It’s been one month since I’ve returned to Laos! And I can’t help but feel the tension between having just left home and adjusting to being back home. My roommate/confidant/friend, Emily, wrote this in anticipation of returning to America but I feel it’s just as relevant having just returned to Laos:
For years, I have been skirting the question, “So, where’s home?” In the past, I have found my answer in sarcasm — “I have no home, thanks for asking” — which is always well received (see, sarcasm). I’ve had a home in Colorado, Kentucky, and now Laos. In fact, I’ve had three homes in Laos. This new home, the one that is not my old home that I keep trying not to miss, has me asking this question to myself. Today, however, I’ve demanded a real answer.
In July 2012, I attended teaching orientation in Colorado (with my new-found friend, Lauren). One of the key sessions at the orientation was, I’m sure, creatively named, but will infamously live in Lauren’s and my minds as “The Play-Doh Talk.” “The Play-Doh Talk” was introduced to us as “the time to let go and cry” as our final days of living in our passport country dwindled. Cue my eyes rolling. “The Play-Doh Talk” goes like this: all of us (Americans) are blue Play-Doh. As an American, we have a culture, language, world-view, and belief system that makes us irreversibly American and blue.
Next is the yellow Play-Doh that represents Asia, which I realize is an ironic color choice when encouraging people to let go of their preconceived notions and stereotypes about this part of the world. Asia, or Laos in particular, has its customs and culture that makes it distinctly yellow, just like we’re blue.
The height of the presentation was the somber and deliberate blending of the colors while we watched our metaphorical selves turn green. I would never be blue again, nor yellow ever. We were, from that point on, the loners of the Play-Doh Universe. This is what living overseas does to you. It takes us out of our world and puts us in one we must adapt to. And as I looked around the room at my new colleagues, tears rolling down their cheeks and hands clasped to their hearts, I turned to Lauren, grabbed her hand under the table, and stifled a sudden bout of laughter.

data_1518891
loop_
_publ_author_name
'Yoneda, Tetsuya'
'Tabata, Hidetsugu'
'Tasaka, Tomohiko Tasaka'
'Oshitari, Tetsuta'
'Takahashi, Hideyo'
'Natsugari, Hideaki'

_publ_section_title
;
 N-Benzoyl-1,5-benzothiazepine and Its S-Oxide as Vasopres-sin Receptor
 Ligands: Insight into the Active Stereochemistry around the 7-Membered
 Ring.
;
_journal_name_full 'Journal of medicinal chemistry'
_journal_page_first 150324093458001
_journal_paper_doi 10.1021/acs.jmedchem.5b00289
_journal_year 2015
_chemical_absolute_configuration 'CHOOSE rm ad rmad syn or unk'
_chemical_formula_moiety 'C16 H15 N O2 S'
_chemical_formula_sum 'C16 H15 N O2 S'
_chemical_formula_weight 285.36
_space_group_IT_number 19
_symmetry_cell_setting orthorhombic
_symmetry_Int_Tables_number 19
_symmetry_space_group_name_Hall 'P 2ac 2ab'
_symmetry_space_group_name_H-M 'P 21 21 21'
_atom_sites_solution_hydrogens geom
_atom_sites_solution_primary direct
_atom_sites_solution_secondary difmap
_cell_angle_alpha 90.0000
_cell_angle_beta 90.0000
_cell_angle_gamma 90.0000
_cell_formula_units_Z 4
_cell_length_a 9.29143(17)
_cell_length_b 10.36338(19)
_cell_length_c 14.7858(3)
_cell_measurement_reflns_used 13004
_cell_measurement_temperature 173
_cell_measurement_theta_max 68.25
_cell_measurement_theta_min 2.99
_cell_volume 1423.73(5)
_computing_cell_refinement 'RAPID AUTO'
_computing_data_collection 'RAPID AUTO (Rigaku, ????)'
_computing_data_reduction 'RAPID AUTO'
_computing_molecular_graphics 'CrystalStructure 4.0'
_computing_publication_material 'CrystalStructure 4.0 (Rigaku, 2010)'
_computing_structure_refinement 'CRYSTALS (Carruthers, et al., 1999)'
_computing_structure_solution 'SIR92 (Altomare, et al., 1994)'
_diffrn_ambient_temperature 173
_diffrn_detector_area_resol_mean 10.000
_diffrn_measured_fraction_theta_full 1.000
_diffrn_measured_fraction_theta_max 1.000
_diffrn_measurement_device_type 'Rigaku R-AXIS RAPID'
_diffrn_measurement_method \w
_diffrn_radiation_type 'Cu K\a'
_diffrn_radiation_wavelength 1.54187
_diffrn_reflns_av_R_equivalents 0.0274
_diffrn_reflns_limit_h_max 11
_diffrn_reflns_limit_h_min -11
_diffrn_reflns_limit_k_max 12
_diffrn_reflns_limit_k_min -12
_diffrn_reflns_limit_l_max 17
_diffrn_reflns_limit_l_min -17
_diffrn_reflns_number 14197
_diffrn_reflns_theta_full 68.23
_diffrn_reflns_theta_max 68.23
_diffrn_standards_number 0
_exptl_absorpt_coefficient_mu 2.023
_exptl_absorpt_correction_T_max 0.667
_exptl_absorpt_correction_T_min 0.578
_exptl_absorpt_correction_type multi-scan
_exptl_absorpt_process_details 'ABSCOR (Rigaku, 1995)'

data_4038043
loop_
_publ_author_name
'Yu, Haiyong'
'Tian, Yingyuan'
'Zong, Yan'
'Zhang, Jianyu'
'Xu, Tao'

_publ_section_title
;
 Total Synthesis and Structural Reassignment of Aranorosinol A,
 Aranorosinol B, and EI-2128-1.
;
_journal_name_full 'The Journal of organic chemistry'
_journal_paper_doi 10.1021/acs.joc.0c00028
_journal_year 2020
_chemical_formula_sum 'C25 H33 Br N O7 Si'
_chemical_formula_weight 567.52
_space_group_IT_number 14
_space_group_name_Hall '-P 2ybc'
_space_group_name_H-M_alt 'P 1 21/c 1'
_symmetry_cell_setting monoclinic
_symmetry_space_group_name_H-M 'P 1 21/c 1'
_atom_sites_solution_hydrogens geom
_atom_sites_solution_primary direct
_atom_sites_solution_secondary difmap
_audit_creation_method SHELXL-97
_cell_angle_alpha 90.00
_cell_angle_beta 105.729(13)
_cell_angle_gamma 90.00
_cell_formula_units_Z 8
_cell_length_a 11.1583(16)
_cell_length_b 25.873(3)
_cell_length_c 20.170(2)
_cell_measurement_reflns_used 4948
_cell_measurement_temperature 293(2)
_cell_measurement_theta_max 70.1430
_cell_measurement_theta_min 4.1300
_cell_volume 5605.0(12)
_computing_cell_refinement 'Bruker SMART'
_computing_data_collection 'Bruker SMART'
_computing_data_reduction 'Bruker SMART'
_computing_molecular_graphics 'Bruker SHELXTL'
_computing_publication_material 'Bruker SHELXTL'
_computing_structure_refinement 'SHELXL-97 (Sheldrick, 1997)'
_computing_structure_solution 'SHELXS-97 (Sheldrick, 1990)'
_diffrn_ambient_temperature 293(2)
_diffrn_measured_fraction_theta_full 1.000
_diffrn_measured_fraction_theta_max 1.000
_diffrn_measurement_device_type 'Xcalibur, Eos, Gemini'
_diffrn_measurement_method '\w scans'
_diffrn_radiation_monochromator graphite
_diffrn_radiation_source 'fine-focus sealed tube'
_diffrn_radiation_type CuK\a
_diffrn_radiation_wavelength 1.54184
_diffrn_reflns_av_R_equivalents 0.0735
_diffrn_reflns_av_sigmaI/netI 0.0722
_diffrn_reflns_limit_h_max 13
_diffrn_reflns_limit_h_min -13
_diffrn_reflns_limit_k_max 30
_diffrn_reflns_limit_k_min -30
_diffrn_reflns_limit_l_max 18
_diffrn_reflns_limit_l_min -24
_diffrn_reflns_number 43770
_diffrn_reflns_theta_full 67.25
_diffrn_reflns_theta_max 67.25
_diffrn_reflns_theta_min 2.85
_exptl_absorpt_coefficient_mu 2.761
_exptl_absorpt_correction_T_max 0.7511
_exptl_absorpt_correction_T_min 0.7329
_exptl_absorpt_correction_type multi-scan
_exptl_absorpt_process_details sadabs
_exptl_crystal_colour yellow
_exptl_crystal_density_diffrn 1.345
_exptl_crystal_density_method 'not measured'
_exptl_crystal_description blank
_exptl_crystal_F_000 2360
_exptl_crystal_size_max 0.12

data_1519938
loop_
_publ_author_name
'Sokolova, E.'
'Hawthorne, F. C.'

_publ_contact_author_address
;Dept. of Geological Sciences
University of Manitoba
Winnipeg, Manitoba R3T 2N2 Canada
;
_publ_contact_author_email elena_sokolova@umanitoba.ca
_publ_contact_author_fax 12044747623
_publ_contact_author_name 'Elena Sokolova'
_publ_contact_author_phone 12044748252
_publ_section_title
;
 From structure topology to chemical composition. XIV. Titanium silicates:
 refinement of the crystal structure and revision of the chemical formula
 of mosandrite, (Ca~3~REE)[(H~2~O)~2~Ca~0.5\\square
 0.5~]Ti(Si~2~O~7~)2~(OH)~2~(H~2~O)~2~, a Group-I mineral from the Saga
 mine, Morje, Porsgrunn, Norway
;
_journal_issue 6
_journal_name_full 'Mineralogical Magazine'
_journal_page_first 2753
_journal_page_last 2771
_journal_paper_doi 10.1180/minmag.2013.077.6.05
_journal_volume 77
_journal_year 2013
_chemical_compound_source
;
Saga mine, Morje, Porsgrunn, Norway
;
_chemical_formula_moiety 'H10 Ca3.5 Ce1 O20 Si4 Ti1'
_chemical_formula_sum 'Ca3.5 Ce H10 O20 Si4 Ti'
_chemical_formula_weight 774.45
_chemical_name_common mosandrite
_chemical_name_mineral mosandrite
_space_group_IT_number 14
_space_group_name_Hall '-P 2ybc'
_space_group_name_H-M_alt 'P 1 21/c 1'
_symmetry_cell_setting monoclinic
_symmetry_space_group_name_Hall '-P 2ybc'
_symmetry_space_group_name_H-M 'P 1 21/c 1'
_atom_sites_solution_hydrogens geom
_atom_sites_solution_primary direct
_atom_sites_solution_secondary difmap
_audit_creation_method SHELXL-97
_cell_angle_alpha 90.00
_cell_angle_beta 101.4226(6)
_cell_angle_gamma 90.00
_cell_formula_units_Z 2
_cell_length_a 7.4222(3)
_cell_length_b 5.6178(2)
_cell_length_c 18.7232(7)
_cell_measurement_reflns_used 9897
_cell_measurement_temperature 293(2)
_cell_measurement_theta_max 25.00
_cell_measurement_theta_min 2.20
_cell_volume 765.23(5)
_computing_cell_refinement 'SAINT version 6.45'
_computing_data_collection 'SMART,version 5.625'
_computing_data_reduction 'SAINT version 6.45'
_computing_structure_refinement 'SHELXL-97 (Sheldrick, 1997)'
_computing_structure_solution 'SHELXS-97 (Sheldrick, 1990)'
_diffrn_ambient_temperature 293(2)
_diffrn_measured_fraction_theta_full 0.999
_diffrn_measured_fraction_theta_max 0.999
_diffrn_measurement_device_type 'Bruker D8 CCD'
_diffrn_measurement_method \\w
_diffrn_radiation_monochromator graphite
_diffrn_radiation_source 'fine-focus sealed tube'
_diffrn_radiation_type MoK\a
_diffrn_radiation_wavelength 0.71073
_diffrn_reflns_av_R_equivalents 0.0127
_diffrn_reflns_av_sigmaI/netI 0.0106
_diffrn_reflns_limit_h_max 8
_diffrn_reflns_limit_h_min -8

Maybe it was the oddity of watching a toy bring so much sadness, but it felt shameful, pathetic even, to cry over the inevitable shifting of my paradigm and broadening perspective. Who doesn’t want to be more cultured? I pitied the crying sissies. Two days after that talk I moved to Laos. I began studying language and taking my shoes off before entering a shop. A month after that I was riding a motorbike and wearing traditional Lao clothing. A year after that I was arriving late to everything and getting sick from processed food. And today, as I shiver in 75-degree weather and listen to Lao women discussing papaya salad recipes while I type on my Mac, I accept that I am green.
I first figured it out when I was at a stoplight on my motorbike, dressed in all the trappings of a Lao lady. I felt every eye boring into my already blazing hot neck, reminding me that yeah, I stand out. I felt it again when my students, with smiles on their faces, commented on how chubby I’d gotten over the summer. And through gritted teeth and tears that finally got the last laugh, all I wanted was to go home. So where was home? America gave me dreams, but Laos gave me passion. America gave me comfort, but Laos gave me endurance. America is where I belong, but Laos is where I’m embraced. I am partly at home here, and I am partly at home there. I have no home, and sarcasm is dead.
I long for all the things that I love and none of the things I hate to be combined into one ultimate Play-Doh ball. There would be no misfits and no outcasts and no 5’11” white girls parading around like they’re Asian. I long for heaven. And though I may tear up watching fireworks on the 4th of July and allow myself to be doused with water over Lao New Year, heaven is my home. It is the final destination for all green Play-Doh, for all of us who have taken solace in the words, “We are not of this world.”
This longing is, perhaps, the greatest gift Laos has given me. Through it has come peace in tribulation and hope in what’s to come. In a culture where life is thought to be an unending cycle of suffering, heaven is literally the light at the end of the tunnel. It is the end of all displacement, of bratty eye rolls and troubled tears. And so we who have been called to till, sow, and reap this broken earth and wait for what’s next we cling to Paul’s words in Philippians 3:20: “Our citizenship is in heaven, and from it we await the Savior, our Lord.”
We will continue waiting, fumbling around like aliens in a foreign land, and we will rest in the truth that we have no home. Not here, not yet.
So there you have it.